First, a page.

keep the city in subjection and protect our left flank above Carrollton. A few gunboats to keep the river clear above us in all that is necessary there, and this is of great importance. We have undoubted information that attempts are at this moment being made to supply Beauregard's army with fresh beef from Alexandria, La., and in this way, viz, via Red, Black, and Tensas Rivers, by land to a point above Vicksburg and then across the river to Corinth.
In the lake there should be one boat (say the Creole) continually at Pass Manchac. This was mentioned at Washington before we started even as of the highest importance. The New London and Calhoun are not the least more than sufficient to keep the lake clear and well blockaded, particularly as the draught of water of the former will often render her unserviceable. I must therefore protect against the removal of the Calhoun from the lake unless she is replaced by another vessel of as light draught of water.
There is no point in the United States which to be held requires such a harmonious co-operation of the land and naval forces as this. This co-operation will be especially necessary when the requisite land forces for the operations at Mobile are withdrawn. I have therefore deemed it my duty to submit this, and I request that a copy of it be furnished the flag-officer. Neither the Mississippi, Pensacola, nor Portsmouth can be used at Mobile on account of their draught of water. They can nowhere be better employed than here. The gunboats employed in scouring the river above us and cutting the lines of supplies and communication of the enemy will undoubtedly soon be relieved by the gunboats under Flag-Officer Foote.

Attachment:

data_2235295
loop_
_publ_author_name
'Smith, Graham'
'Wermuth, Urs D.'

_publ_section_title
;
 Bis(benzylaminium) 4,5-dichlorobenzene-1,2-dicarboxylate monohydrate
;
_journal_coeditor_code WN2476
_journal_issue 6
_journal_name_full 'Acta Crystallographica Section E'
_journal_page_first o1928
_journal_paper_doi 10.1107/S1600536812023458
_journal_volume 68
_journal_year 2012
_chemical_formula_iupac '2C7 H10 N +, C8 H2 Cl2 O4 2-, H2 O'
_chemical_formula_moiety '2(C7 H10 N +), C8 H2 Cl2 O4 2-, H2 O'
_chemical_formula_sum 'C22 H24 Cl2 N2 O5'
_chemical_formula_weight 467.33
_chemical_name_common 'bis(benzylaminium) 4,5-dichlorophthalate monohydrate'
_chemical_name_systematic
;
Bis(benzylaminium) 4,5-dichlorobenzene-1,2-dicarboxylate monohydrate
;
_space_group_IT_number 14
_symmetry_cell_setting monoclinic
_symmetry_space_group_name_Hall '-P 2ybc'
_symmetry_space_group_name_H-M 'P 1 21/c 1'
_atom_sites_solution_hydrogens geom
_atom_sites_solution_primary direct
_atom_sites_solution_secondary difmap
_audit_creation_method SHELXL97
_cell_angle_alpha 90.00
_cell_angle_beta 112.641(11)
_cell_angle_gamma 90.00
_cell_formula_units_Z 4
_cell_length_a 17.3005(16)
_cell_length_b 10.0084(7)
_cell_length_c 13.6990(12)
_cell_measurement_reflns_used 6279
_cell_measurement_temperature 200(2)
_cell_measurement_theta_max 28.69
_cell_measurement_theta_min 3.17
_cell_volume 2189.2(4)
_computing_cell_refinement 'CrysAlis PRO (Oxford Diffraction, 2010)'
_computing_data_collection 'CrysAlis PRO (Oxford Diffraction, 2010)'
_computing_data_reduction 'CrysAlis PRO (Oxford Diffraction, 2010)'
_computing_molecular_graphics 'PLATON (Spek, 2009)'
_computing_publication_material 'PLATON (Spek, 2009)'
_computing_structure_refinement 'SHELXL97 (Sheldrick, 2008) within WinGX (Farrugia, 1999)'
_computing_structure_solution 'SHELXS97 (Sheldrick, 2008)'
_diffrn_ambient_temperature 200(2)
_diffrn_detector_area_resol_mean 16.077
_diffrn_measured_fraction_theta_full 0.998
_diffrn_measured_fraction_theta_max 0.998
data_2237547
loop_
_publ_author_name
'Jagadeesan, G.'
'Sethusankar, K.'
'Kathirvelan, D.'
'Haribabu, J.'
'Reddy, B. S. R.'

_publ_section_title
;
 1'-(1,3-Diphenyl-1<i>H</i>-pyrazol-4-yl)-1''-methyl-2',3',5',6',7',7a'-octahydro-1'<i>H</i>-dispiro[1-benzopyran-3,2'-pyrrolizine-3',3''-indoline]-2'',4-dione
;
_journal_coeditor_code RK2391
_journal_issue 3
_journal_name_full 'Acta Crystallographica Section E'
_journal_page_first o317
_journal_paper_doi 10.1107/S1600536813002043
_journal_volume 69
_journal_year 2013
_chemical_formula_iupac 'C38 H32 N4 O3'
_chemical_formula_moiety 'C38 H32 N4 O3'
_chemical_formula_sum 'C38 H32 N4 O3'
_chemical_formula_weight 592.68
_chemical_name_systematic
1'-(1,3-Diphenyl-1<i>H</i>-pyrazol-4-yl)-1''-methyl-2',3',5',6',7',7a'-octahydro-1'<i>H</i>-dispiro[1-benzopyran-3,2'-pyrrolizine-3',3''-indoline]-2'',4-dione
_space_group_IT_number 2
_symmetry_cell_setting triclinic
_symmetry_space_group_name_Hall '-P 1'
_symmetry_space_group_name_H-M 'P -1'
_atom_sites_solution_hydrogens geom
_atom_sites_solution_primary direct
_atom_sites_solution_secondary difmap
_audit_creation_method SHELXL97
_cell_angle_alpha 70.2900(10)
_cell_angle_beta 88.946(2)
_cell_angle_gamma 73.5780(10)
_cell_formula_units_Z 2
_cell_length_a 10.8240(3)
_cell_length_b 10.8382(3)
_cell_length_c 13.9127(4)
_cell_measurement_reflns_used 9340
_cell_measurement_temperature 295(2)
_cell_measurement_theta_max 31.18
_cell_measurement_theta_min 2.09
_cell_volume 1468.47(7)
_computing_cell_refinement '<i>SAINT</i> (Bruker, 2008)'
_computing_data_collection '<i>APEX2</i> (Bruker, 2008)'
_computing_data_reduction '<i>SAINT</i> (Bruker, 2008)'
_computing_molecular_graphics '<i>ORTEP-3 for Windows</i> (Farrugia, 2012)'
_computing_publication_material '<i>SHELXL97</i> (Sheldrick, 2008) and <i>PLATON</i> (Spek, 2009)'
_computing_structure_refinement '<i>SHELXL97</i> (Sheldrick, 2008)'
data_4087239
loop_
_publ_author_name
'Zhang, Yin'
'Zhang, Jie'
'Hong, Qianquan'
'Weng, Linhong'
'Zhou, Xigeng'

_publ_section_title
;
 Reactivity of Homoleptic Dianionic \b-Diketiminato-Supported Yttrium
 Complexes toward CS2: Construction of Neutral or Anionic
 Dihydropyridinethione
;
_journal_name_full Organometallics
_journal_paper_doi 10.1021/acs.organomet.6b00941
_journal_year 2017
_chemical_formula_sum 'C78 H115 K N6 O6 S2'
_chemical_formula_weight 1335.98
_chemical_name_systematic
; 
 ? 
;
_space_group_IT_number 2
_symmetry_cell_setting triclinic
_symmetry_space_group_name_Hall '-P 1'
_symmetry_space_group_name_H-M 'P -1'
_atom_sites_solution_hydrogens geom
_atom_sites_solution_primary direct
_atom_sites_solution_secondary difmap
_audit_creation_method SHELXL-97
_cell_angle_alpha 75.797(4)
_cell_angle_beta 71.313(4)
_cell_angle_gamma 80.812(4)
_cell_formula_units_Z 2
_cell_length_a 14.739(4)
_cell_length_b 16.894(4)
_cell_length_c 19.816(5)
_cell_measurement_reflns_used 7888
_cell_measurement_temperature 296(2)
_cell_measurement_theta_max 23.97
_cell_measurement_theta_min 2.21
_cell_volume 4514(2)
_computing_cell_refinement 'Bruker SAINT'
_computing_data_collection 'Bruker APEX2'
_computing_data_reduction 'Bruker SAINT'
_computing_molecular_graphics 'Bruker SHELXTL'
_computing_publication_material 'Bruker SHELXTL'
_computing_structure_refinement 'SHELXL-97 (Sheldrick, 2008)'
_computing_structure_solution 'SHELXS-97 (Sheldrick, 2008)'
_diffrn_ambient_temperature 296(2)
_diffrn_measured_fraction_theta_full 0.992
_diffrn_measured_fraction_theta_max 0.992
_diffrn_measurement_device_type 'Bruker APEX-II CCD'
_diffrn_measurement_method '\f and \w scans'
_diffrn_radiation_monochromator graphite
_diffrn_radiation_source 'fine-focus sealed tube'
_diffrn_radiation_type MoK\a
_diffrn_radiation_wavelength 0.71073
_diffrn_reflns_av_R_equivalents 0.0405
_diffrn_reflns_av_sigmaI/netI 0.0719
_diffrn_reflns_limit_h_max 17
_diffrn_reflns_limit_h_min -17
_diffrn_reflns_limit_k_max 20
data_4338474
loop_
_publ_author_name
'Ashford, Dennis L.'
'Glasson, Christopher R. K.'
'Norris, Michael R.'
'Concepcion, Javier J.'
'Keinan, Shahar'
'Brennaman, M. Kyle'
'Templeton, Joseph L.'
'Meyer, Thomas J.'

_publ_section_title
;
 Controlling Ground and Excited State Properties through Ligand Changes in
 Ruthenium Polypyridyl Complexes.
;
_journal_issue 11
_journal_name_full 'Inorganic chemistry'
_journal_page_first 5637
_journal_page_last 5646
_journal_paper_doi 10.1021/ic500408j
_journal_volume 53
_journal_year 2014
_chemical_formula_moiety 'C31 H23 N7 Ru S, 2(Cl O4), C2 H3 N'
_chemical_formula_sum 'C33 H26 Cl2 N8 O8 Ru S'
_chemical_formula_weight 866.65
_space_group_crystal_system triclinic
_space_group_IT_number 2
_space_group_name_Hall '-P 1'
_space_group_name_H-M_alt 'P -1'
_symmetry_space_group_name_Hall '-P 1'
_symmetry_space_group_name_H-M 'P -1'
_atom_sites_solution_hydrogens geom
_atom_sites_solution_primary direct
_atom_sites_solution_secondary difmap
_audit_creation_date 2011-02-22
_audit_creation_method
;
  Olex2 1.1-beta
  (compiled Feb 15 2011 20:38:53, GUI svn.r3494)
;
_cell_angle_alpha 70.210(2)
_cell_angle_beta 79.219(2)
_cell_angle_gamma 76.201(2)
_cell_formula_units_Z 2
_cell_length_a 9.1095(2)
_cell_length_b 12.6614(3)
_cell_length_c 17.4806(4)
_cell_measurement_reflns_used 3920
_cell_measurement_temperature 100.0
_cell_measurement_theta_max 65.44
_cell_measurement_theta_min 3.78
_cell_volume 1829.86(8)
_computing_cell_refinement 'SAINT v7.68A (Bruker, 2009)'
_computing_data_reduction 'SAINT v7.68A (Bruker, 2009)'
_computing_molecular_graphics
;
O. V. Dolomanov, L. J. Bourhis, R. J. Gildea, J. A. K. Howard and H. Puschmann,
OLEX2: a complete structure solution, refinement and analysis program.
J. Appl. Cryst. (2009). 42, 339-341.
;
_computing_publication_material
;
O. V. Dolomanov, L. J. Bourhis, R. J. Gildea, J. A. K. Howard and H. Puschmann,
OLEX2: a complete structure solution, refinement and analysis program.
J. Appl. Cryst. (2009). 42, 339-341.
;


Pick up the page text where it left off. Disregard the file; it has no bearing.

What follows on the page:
Should the enemy by any success be able to detach a fore sufficient to warrant attempt I have no doubt it would be made. Under the above arrangement of land and naval forces it would be futile. The prize is too important to be endangered in the least degree, and I am perfectly willing to be considered overcautious rather than to have neglected representing this matter in such strong terms.
I am, sir, very respectfully, your obedient servant,
Lieutenant, U. S. Engineers, and Chief Engr. Dept. of the Gulf.
[Inclosure No. 3.]
UNITED STATES STEAMER HARRIET LANE, Mississippi River, April 30, 1862.
SIR: I inclose herewith the capitulation of Forts Jackson and Saint Philip, which surrendered to the mortar flotilla on the 28th day of April, 1862.* I also inclose in a box, forwarded on this occasion, all the flags taken in the two forts, with the original flag hoisted on Fort Saint Philip when the State of Louisiana seceded. Fort Jackson is a perfect wreck. Everything in the shape of a building in and about it was burned up by the mortar shells, and over 1,800 shells fell in the work proper, to say nothing of those which burst over and around it. I devoted but little attention to Fort Saint Philip, knowing that when Jackson fell Saint Philip would follow. The mortar flotilla is still fresh. Trully the backbone of the rebellion is broken. On the 26th of the month I sent six of the mortar schooners to the back of Fort Jackson to block up the bayous and prevent supplies getting in. Three of them drifted over to Fort Livingston, and when they anchored the fort hung
*See Series I, Vol. VI, p. 544.